Investment Maxims

July 17, 2017

I attended an investment conference recently and one of the speakers was Stephen Friedman, former Chairman of Goldman Sachs. During his fireside chat, he mentioned that when it comes to investing, he follows some basic rules of risk management. He said that these rules were universal truths that grandparents have shared with their grandchildren over multiple generations. These maxims provide parameters on avoiding or minimizing losses that are as much a part of investment management as trying to find successful long-term investments. I have utilized some form of each these rules to guide my analysis over the course of my own investment career and thought I would share them with our readers.

“If it sounds too good to be true, then it is too good to be true.” This phrase is a warning against falling prey to financial offers that sound enticing and tempting, almost too good. The offer is typically fl awed in some respect. For example, when I see an investment that pays above market dividends or interest, then I know that there are elevated risks with this investment. Several years ago, non-traded Real Estate Investment Trusts (REITs) were being widely sold with a 10% yield. This income return was attractive relative to other comparable investments that paid half that amount. However, these REITs could not maintain their payouts and there was no market in which to sell them when investors wanted to bail out of them. I have used the “too good to be true” phrase dozens of times when describing why a client should avoid an investment opportunity.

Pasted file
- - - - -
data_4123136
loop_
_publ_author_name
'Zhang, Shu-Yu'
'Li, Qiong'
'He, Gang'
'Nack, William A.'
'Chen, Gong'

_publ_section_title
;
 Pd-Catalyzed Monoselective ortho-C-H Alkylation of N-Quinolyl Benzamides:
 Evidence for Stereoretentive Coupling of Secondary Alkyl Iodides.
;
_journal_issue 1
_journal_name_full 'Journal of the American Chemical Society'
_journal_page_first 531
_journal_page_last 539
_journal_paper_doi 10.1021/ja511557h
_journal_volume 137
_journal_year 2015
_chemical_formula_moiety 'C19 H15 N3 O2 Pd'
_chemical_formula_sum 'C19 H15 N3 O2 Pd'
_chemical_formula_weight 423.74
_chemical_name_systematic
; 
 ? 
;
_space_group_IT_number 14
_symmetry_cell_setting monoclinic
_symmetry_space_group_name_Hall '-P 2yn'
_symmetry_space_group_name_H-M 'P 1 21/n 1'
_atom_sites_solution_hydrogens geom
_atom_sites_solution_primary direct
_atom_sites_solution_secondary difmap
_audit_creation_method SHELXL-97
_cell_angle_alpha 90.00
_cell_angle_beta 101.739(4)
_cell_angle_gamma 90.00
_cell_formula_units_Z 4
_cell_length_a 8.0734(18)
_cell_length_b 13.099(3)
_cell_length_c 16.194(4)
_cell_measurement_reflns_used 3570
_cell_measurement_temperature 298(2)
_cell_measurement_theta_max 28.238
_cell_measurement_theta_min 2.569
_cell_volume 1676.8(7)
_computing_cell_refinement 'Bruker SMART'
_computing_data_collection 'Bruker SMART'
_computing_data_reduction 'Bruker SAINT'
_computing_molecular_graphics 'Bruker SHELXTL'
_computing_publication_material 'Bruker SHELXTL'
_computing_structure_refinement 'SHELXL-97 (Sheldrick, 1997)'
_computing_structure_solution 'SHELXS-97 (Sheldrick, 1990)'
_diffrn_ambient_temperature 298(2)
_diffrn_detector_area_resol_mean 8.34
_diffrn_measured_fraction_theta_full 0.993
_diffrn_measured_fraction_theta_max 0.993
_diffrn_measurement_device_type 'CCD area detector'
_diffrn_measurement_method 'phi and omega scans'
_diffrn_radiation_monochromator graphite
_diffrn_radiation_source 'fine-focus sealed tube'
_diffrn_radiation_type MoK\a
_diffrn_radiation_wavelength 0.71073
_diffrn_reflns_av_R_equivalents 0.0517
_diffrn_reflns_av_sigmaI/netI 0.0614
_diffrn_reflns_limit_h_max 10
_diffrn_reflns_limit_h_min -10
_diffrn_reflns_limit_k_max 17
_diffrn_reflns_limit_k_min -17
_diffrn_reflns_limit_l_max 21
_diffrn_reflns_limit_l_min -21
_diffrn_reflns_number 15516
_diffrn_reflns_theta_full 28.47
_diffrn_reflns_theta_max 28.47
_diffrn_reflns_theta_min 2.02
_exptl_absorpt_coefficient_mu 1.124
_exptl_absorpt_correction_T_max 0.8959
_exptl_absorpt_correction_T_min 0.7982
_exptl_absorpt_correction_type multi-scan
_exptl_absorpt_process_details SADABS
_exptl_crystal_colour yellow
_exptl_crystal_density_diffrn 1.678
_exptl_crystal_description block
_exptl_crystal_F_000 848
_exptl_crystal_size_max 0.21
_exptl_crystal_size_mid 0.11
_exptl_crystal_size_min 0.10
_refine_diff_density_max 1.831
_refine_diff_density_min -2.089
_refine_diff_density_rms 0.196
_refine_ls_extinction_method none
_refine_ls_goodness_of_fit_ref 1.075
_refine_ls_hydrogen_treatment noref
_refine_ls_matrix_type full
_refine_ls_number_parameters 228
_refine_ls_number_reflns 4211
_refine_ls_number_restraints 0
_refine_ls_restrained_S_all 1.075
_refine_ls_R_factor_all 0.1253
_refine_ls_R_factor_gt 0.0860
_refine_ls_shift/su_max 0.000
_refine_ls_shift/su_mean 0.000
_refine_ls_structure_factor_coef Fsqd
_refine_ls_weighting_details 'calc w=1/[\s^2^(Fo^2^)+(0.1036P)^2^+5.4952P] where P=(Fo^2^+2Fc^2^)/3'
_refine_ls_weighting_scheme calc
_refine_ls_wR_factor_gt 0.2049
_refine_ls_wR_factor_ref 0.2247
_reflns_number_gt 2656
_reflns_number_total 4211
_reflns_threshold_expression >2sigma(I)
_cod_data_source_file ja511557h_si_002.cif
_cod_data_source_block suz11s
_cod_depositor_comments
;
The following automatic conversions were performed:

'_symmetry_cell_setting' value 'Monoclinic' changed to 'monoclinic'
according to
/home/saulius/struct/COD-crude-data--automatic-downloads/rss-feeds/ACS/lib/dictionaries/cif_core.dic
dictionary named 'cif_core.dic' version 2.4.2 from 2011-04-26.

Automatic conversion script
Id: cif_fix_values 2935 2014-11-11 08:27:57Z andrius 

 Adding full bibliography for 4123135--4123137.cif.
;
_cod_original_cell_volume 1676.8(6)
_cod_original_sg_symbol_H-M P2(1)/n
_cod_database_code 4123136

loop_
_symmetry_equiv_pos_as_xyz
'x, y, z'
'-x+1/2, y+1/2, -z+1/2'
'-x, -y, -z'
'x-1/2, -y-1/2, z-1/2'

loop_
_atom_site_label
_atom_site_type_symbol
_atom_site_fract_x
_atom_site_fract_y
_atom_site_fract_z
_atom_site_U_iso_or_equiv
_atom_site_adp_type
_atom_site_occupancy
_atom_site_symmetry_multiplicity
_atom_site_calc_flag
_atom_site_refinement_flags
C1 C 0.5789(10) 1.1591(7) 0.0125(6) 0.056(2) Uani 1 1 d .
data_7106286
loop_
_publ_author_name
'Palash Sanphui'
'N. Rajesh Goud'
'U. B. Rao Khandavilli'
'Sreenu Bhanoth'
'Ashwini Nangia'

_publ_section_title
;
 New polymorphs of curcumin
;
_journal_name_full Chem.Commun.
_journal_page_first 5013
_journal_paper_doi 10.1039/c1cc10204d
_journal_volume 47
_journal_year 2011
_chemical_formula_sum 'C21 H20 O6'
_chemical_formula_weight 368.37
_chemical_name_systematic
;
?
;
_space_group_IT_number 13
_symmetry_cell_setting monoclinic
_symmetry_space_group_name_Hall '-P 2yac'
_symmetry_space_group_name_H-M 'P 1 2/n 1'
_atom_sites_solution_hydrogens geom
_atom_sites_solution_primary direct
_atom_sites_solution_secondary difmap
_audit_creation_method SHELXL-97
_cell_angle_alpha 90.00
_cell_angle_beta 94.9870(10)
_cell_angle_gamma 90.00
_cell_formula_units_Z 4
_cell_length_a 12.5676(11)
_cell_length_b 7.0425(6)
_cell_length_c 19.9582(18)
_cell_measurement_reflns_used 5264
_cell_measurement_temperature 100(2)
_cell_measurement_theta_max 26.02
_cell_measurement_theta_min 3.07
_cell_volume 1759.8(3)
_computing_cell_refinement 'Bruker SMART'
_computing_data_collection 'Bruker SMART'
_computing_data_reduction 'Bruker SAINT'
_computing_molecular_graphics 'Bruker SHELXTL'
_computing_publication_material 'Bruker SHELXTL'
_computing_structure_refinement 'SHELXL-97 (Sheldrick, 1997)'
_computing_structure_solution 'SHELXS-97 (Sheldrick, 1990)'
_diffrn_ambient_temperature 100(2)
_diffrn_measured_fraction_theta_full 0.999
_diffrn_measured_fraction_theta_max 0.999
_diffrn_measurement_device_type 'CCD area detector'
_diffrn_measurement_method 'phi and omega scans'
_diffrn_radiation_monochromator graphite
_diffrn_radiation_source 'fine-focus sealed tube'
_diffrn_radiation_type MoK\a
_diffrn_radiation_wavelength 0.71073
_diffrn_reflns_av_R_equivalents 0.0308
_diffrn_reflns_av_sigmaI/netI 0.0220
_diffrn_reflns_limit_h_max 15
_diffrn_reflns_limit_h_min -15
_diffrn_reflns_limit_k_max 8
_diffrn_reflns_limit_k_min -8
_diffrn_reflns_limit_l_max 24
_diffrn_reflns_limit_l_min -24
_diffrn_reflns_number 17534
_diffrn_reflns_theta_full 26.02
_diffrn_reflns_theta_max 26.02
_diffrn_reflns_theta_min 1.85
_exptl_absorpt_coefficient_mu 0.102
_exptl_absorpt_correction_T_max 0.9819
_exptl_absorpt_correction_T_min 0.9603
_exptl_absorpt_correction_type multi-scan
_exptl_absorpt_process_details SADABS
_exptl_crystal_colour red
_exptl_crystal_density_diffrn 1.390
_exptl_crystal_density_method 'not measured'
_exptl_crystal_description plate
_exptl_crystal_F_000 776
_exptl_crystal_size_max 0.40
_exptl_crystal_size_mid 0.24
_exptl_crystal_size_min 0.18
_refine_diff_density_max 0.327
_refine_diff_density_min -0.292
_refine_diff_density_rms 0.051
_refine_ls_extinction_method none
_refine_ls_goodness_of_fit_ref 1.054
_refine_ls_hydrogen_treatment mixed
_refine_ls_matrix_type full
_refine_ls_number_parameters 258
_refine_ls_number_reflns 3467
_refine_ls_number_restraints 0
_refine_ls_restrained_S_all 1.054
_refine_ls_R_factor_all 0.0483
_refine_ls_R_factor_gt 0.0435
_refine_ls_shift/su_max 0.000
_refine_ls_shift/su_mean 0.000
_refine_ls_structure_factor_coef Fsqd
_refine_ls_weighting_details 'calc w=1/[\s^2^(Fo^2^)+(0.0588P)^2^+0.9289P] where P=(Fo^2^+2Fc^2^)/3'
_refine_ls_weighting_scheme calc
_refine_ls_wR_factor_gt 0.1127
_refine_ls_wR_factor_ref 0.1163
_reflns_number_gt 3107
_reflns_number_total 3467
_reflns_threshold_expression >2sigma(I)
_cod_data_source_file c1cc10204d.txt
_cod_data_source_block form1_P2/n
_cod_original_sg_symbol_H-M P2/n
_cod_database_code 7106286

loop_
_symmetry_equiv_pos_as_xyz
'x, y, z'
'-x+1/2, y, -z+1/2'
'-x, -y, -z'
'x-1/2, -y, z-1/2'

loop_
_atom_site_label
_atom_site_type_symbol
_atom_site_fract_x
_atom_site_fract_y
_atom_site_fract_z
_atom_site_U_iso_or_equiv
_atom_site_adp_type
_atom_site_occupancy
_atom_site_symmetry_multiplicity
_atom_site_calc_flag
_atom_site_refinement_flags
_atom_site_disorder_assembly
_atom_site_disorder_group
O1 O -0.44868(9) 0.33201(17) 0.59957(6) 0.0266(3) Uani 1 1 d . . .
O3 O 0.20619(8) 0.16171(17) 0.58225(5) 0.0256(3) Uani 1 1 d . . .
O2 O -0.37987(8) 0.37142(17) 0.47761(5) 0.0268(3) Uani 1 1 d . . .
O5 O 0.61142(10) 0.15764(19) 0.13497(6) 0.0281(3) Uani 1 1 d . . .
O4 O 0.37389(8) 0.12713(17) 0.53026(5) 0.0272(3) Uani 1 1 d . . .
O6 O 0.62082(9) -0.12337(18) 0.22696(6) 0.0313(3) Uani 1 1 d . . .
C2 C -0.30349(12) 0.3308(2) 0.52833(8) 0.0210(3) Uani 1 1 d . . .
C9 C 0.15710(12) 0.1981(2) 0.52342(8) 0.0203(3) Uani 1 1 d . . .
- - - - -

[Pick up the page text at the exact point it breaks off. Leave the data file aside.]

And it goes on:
If it's too good to be true, it usually is.

Mr. Friedman shared with us the expression “Trees don’t grow to the sky,” in which he explained that we should be mindful that there are typically limits on the growth rates that companies can sustain over longer periods. When we look at companies with extraordinarily high rates of growth, we expect these companies to command a high valuation. The danger is assuming that growth will continue at the same rapid pace as the company becomes larger. As a company grows larger, it is usually difficult for it to maintain its high growth rate. We saw investors bidding up the value of companies during the dot-com bubble based on the erroneous assumption that extraordinary growth rates could be maintained for many years to come.

“If you go to bed with dogs, then you will wake up with fleas” was another of Mr. Friedman’s favorite phrases. This adage has been attributed to Ben Franklin and refers to the disappointment likely to result from investing in poor quality companies (also known as “dogs” in investment parlance). Enron comes to mind when I think of this axiom. Enron was a company that was growing rapidly but was doing so based on acquisitions fueled by questionable accounting practices. The stock rose sharply and fell even faster once investors became aware of the fraud. The CFO ended up serving prison time and investors who stuck with the company lost their entire investment. We have always tried to build portfolios with high quality businesses that are managed by senior officers known as much for their integrity as their business acumen.